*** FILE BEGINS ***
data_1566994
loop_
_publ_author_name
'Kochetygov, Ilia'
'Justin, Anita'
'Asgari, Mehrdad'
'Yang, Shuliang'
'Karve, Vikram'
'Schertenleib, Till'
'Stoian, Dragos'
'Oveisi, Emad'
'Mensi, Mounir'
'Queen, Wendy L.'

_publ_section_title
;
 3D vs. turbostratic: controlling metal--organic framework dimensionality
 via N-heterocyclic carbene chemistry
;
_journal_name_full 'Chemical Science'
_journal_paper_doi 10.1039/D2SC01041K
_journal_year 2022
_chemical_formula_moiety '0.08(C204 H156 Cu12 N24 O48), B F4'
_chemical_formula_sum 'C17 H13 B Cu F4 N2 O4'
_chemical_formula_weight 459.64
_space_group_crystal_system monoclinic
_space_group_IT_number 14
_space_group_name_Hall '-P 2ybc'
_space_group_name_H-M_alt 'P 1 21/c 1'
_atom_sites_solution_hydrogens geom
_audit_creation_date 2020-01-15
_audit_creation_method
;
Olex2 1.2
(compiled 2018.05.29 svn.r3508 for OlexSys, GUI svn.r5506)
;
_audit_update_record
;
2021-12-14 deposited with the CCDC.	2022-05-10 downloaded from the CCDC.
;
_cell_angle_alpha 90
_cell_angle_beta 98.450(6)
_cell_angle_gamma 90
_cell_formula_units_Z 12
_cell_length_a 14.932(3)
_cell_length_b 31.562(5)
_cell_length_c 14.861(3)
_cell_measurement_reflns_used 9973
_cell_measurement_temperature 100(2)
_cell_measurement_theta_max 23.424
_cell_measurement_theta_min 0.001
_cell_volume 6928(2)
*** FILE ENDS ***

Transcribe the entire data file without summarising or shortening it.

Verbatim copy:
data_1566994
loop_
_publ_author_name
'Kochetygov, Ilia'
'Justin, Anita'
'Asgari, Mehrdad'
'Yang, Shuliang'
'Karve, Vikram'
'Schertenleib, Till'
'Stoian, Dragos'
'Oveisi, Emad'
'Mensi, Mounir'
'Queen, Wendy L.'

_publ_section_title
;
 3D vs. turbostratic: controlling metal--organic framework dimensionality
 via N-heterocyclic carbene chemistry
;
_journal_name_full 'Chemical Science'
_journal_paper_doi 10.1039/D2SC01041K
_journal_year 2022
_chemical_formula_moiety '0.08(C204 H156 Cu12 N24 O48), B F4'
_chemical_formula_sum 'C17 H13 B Cu F4 N2 O4'
_chemical_formula_weight 459.64
_space_group_crystal_system monoclinic
_space_group_IT_number 14
_space_group_name_Hall '-P 2ybc'
_space_group_name_H-M_alt 'P 1 21/c 1'
_atom_sites_solution_hydrogens geom
_audit_creation_date 2020-01-15
_audit_creation_method
;
Olex2 1.2
(compiled 2018.05.29 svn.r3508 for OlexSys, GUI svn.r5506)
;
_audit_update_record
;
2021-12-14 deposited with the CCDC.	2022-05-10 downloaded from the CCDC.
;
_cell_angle_alpha 90
_cell_angle_beta 98.450(6)
_cell_angle_gamma 90
_cell_formula_units_Z 12
_cell_length_a 14.932(3)
_cell_length_b 31.562(5)
_cell_length_c 14.861(3)
_cell_measurement_reflns_used 9973
_cell_measurement_temperature 100(2)
_cell_measurement_theta_max 23.424
_cell_measurement_theta_min 0.001
_cell_volume 6928(2)